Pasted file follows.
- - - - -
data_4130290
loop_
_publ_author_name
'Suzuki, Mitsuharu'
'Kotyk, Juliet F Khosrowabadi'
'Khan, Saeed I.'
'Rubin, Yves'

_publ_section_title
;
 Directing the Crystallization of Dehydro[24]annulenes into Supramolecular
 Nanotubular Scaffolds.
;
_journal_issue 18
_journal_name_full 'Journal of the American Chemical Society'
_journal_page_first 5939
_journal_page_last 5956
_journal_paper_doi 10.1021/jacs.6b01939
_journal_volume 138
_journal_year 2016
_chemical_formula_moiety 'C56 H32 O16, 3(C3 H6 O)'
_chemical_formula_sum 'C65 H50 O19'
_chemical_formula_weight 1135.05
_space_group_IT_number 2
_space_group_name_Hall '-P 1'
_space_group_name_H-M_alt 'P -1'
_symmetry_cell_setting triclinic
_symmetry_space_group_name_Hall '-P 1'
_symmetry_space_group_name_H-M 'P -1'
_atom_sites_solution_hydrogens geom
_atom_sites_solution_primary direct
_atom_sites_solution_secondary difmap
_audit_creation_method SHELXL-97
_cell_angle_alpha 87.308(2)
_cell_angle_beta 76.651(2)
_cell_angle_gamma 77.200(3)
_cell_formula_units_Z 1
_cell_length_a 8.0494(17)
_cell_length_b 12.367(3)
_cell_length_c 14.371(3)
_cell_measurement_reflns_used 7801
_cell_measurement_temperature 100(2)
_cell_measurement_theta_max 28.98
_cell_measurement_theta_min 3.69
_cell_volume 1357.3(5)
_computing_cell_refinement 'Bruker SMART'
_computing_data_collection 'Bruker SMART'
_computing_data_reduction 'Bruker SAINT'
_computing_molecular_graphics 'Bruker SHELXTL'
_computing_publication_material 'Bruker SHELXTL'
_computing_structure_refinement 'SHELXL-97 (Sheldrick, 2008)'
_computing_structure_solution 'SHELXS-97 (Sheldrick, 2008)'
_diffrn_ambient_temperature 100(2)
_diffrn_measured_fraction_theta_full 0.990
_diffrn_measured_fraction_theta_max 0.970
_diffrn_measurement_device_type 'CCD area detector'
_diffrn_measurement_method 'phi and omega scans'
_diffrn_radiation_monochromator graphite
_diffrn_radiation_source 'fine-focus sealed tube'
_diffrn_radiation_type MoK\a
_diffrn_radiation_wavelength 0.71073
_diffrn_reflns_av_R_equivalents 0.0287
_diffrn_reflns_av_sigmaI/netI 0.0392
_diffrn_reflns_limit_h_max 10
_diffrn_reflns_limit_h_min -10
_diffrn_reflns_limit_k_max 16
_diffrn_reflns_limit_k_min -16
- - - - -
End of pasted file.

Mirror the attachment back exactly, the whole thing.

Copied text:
data_4130290
loop_
_publ_author_name
'Suzuki, Mitsuharu'
'Kotyk, Juliet F Khosrowabadi'
'Khan, Saeed I.'
'Rubin, Yves'

_publ_section_title
;
 Directing the Crystallization of Dehydro[24]annulenes into Supramolecular
 Nanotubular Scaffolds.
;
_journal_issue 18
_journal_name_full 'Journal of the American Chemical Society'
_journal_page_first 5939
_journal_page_last 5956
_journal_paper_doi 10.1021/jacs.6b01939
_journal_volume 138
_journal_year 2016
_chemical_formula_moiety 'C56 H32 O16, 3(C3 H6 O)'
_chemical_formula_sum 'C65 H50 O19'
_chemical_formula_weight 1135.05
_space_group_IT_number 2
_space_group_name_Hall '-P 1'
_space_group_name_H-M_alt 'P -1'
_symmetry_cell_setting triclinic
_symmetry_space_group_name_Hall '-P 1'
_symmetry_space_group_name_H-M 'P -1'
_atom_sites_solution_hydrogens geom
_atom_sites_solution_primary direct
_atom_sites_solution_secondary difmap
_audit_creation_method SHELXL-97
_cell_angle_alpha 87.308(2)
_cell_angle_beta 76.651(2)
_cell_angle_gamma 77.200(3)
_cell_formula_units_Z 1
_cell_length_a 8.0494(17)
_cell_length_b 12.367(3)
_cell_length_c 14.371(3)
_cell_measurement_reflns_used 7801
_cell_measurement_temperature 100(2)
_cell_measurement_theta_max 28.98
_cell_measurement_theta_min 3.69
_cell_volume 1357.3(5)
_computing_cell_refinement 'Bruker SMART'
_computing_data_collection 'Bruker SMART'
_computing_data_reduction 'Bruker SAINT'
_computing_molecular_graphics 'Bruker SHELXTL'
_computing_publication_material 'Bruker SHELXTL'
_computing_structure_refinement 'SHELXL-97 (Sheldrick, 2008)'
_computing_structure_solution 'SHELXS-97 (Sheldrick, 2008)'
_diffrn_ambient_temperature 100(2)
_diffrn_measured_fraction_theta_full 0.990
_diffrn_measured_fraction_theta_max 0.970
_diffrn_measurement_device_type 'CCD area detector'
_diffrn_measurement_method 'phi and omega scans'
_diffrn_radiation_monochromator graphite
_diffrn_radiation_source 'fine-focus sealed tube'
_diffrn_radiation_type MoK\a
_diffrn_radiation_wavelength 0.71073
_diffrn_reflns_av_R_equivalents 0.0287
_diffrn_reflns_av_sigmaI/netI 0.0392
_diffrn_reflns_limit_h_max 10
_diffrn_reflns_limit_h_min -10
_diffrn_reflns_limit_k_max 16
_diffrn_reflns_limit_k_min -16